Push to the Finish
Priority Transit Bills Still Pending as Legislature Nears the End of 2015-16 Session
With less than two weeks to go before the Legislature concludes its 2015-16 session, the fate of several of the California Transit Association’s priority bills is still pending. These bills, which touch on issues including climate change, California’s Cap and Trade program, polling accessibility, bus rapid transit and commuter benefits, are essential to preserving, strengthening – and in some cases, expanding – California’s public transportation network.
In the days leading to the end of the session, the Association’s advocacy team will continue to do its part to ensure that these bills make their way to the Governor’s desk. Simultaneously, all Association members are encouraged to emphasize to their legislative delegations the importance of this legislation.
Below is a summary of the Association’s priority bills. As of August 18, all have advanced out of policy committees and are awaiting a full Assembly floor vote.
SB 824 (Beall) – Low Carbon Transportation Operations Program: This bill would authorize a recipient public transit agency that does not submit a project for funding under the Low Carbon Transit Operations Program in a particular fiscal year to retain its funding share for expenditure in a subsequent fiscal year. The bill would allow a recipient public transit agency to loan or transfer its funding share in a particular fiscal year to another recipient public transit agency, or to apply to the department to reassign, to other eligible expenditures under the program, any savings of surplus moneys from an approved and completed expenditure under the program or from an approved expenditure that is no longer a priority, as specified.
The bill would also allow a recipient public transit agency to apply to the department for a letter of no prejudice for a capital project or component of a capital project for which the department has authorized a disbursement of funds, and if granted, would allow the recipient public transit agency to expend its own moneys and to be eligible for future reimbursement from the program, under specified conditions.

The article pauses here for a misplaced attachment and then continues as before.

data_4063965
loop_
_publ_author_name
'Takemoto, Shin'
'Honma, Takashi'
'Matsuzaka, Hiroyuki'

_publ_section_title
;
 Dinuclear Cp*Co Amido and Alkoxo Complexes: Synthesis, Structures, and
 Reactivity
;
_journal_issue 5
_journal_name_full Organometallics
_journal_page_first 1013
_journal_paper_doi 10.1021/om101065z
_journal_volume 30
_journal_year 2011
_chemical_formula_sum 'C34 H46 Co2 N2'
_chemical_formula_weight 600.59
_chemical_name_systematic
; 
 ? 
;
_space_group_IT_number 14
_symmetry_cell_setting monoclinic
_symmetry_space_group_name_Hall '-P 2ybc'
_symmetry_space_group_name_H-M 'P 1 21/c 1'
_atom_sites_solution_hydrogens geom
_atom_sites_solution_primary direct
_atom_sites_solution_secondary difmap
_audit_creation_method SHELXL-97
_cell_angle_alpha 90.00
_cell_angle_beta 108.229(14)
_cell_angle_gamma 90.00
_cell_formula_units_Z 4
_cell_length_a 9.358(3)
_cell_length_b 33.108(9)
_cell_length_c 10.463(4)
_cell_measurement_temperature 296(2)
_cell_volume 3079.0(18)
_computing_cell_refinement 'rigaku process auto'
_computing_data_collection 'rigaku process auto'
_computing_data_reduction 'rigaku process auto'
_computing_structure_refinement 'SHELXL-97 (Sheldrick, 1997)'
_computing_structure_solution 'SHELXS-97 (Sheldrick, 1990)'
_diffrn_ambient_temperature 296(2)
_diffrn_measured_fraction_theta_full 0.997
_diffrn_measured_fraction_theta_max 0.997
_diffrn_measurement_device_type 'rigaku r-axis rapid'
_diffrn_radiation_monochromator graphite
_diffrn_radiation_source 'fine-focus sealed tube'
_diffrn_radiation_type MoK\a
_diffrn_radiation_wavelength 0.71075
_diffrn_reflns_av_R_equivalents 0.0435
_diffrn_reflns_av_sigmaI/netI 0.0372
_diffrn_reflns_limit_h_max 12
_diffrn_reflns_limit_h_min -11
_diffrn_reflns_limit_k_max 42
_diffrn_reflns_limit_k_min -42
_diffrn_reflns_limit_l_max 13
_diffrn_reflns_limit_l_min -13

SB 32 (Pavley) California Global Warming Solutions Act of 2006: Emissions Limit: This bill would set an enforceable greenhouse gas (GHG) emissions target of 40 percent below 1990 levels by 2030 that would create certainty for markets and consumers.
SB 450 (Allen) Elections: All-Mailed Ballot Elections: This bill would significantly overhaul California’s elections system, with the goal of boosting voter participation, by authorizing counties to opt-in to an all-mail ballot election that prioritizes convenience. This bill would require counties that choose to opt-in to an all-mail ballot election to meet certain accessibility requirements, including locating polling centers near established public transportation routes.
SB 998 (Wieckowski) Vehicle: Mass Transit Guideways: This bill would bolster the effectiveness of bus rapid transit projects statewide by prohibiting motorists from operating, stopping, parking, or leaving idle, a vehicle in a dedicated bus-only lane.
SB 1128 (Glazer) Commute Benefit Policies: This bill would indefinitely extend the statutory authorization for a successful Bay Area commute benefit ordinance, which has reduced single-occupancy vehicle trips, greenhouse gas emissions and air pollution, while delivering economic benefits to employers and employees.
STA Fix, New Funding Proposal
In addition to the bills highlighted above, the Association continues to monitor the status of AB 1610 and SB 838, the transportation budget trailer bills, which contain identical versions of the Association’s State Transit Assistance (STA) program fix language. These bills “hit the pause button” on recent changes made to the STA formula and allocation methodology by the State Controller’s Office and compel the SCO to return to its long-understood methodology for any remaining unallocated funds in FY 2015-16 and all quarters of FY 2016-17 and FY 2017-18. Both are still pending approval in the Legislature, and ultimately signature by Governor Brown.
Finally, while the Legislature will begin its Final Recess on August 31, calling to a close the 2015-16 Regulation Session, the Extraordinary Session 1 on Transportation Infrastructure is expected to continue into the fall. Up for discussion during the Extraordinary Session 1 will likely be the recently-unveiled $7.4 billion transportation funding proposal put forward by Senator Jim Beall and Assembly Member Jim Frazier. The proposal, much like the proposals that preceded it in the Extraordinary Session I on Transportation Infrastructure, includes a combination of new revenues, additional investments of Cap and Trade auction proceeds, accelerated loan repayments, Caltrans efficiencies and streamlined project delivery, accountability measures, and constitutional protections.
The Association’s advocacy team will continue to fight to ensure that the transit funding remains an integral component of this proposal.